Here's what you need to understand about chicks and heat.
Primarily and most important, they need two zones of differing temperature. One zone is the heat zone and it needs to be a temperature in accordance with chicks age and feather development: 85-95F the first week, and decreasing approximately five degrees each week.
The second zone is the cool zone, and this is every bit as critical to chicks healthy development and well being as the heat zone. This cool zone should be as large as possible to afford all chicks the opportunity to cool down, thus self regulating their body temperature. It should be a good ten to twenty degrees cooler than the heat zone.
In a room or even a tropical climate with very warm ambient temperatures, the chicks could be in trouble due to no way to create that second zone - the "cool down" areas. You may not need a heat lamp if the ambient temp is 80-90F degrees, but the chicks lack a cool zone. There are chicks raised in these ranges of ambient temps, but they feather out ever so much slower than chicks who have access to cool temps.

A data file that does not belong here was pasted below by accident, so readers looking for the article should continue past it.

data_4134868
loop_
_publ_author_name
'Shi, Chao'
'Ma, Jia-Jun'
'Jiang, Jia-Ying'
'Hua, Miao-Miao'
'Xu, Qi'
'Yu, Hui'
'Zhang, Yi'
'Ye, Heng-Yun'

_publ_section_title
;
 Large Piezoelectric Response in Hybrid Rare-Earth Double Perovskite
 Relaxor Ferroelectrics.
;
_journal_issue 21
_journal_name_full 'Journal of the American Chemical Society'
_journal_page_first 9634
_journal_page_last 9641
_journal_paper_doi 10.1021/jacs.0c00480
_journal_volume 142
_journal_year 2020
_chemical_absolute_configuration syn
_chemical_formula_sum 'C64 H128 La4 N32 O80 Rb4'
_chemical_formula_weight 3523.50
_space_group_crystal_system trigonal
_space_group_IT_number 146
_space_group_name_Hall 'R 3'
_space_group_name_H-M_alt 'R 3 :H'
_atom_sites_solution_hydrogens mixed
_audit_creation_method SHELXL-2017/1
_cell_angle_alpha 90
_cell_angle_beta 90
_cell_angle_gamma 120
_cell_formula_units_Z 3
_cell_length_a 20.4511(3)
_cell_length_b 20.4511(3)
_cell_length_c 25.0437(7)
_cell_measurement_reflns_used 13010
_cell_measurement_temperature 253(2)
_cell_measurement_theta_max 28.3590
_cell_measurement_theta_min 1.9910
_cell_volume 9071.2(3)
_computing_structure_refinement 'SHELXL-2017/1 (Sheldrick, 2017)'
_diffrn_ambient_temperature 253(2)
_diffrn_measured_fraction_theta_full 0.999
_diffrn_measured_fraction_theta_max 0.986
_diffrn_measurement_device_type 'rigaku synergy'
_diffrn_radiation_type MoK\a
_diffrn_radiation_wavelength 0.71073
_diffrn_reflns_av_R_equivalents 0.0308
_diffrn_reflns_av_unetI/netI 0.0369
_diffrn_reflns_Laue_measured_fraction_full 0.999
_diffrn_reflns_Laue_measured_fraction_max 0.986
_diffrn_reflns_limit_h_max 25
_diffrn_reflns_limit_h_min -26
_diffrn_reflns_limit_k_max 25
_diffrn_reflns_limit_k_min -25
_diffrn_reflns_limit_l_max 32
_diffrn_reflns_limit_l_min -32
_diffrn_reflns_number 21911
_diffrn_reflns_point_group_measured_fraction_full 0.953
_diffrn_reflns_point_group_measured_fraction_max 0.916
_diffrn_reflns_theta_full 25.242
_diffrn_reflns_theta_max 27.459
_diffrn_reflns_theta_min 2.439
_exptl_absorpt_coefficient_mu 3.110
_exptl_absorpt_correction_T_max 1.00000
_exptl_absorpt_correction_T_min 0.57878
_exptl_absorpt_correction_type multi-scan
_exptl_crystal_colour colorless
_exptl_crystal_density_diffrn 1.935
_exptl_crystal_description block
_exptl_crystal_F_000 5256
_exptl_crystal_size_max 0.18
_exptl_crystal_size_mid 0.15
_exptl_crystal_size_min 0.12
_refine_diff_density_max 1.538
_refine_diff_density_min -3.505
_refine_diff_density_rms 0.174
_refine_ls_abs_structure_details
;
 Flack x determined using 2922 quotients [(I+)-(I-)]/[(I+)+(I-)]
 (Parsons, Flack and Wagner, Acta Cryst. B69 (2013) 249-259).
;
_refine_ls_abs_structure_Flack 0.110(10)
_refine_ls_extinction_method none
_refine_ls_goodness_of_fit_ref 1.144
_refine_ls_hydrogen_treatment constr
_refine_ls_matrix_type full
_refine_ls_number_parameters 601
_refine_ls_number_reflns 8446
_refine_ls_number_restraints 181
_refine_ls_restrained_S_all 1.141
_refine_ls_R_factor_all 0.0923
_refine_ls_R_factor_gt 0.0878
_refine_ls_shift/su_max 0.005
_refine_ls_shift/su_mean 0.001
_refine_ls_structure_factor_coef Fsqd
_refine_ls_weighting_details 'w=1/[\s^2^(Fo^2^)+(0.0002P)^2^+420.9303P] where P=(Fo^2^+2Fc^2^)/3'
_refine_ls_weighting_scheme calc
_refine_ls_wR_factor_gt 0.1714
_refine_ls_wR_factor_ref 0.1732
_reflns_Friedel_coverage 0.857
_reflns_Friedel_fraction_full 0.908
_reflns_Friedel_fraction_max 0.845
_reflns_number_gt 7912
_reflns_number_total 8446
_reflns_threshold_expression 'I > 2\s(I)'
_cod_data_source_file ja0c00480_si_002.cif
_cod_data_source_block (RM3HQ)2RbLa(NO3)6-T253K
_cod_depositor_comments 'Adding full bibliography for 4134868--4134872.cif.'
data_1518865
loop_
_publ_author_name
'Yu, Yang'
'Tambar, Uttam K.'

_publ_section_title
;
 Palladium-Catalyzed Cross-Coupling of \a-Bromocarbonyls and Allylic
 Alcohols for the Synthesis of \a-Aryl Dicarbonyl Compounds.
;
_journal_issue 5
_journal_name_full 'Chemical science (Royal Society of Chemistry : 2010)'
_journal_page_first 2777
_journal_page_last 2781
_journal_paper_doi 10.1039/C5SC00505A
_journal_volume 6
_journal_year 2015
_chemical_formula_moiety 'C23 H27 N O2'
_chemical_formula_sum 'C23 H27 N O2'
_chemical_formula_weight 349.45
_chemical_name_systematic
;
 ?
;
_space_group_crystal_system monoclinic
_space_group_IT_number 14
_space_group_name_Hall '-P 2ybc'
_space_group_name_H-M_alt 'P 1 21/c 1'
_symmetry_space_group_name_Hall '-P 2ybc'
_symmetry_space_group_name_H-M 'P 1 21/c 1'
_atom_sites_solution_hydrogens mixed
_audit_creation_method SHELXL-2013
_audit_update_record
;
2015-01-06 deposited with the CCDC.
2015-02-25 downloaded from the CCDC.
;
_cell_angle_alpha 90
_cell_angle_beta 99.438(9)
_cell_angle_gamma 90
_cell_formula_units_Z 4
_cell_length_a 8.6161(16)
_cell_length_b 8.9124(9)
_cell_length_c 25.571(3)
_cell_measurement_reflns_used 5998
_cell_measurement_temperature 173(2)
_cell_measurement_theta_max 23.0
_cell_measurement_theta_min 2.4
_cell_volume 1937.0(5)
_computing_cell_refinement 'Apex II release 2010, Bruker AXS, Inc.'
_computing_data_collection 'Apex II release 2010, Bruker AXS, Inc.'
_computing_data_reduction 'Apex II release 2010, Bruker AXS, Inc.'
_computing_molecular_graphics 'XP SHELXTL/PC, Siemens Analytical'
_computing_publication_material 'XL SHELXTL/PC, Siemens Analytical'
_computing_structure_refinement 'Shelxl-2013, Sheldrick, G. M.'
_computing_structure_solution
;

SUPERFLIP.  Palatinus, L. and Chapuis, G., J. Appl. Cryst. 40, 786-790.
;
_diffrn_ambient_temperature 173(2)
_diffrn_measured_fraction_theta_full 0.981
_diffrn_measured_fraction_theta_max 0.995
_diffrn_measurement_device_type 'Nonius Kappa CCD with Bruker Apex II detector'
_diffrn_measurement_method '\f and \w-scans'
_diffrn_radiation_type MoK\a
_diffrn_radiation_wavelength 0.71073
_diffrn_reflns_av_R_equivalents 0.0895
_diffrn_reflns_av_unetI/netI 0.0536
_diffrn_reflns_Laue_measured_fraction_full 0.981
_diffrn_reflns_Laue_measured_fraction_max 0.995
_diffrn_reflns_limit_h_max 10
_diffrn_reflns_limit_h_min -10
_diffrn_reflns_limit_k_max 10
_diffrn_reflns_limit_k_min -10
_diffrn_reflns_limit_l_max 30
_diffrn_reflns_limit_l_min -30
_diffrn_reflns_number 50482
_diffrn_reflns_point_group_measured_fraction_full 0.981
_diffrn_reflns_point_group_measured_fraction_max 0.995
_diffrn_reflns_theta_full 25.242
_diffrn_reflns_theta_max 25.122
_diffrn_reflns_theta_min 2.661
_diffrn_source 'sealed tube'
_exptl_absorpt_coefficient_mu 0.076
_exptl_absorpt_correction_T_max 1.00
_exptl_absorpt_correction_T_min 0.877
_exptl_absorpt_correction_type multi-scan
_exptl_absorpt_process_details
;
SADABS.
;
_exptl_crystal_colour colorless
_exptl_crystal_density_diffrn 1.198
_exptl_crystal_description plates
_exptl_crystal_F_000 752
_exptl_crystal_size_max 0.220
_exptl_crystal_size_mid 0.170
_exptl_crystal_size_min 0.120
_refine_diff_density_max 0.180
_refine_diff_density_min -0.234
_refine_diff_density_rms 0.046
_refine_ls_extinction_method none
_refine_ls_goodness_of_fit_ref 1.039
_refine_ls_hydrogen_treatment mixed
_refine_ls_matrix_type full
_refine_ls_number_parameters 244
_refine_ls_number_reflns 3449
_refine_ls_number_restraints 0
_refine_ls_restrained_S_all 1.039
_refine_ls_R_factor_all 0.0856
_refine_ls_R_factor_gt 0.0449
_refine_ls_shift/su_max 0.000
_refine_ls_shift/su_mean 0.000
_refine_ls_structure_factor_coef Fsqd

Think of it like people warming around a bonfire but there's a huge crowd preventing free movement. The fire puts off a lot of heat, and if you were to remain in near proximity to it because of a huge crowd, there's no way for you to get away to a cooler area to cool off, and the result would be heat stroke. This is what happens to baby chicks when the brooder is too small and it has too many chicks so that no chick can get away from the heat. Chicks go into heat stress and die.
So, a very warm room is going to be a problem, especially if you also have a heat lamp. You may be able to do without the heat lamp, but how will you create that second zone that the chicks need every bit as much?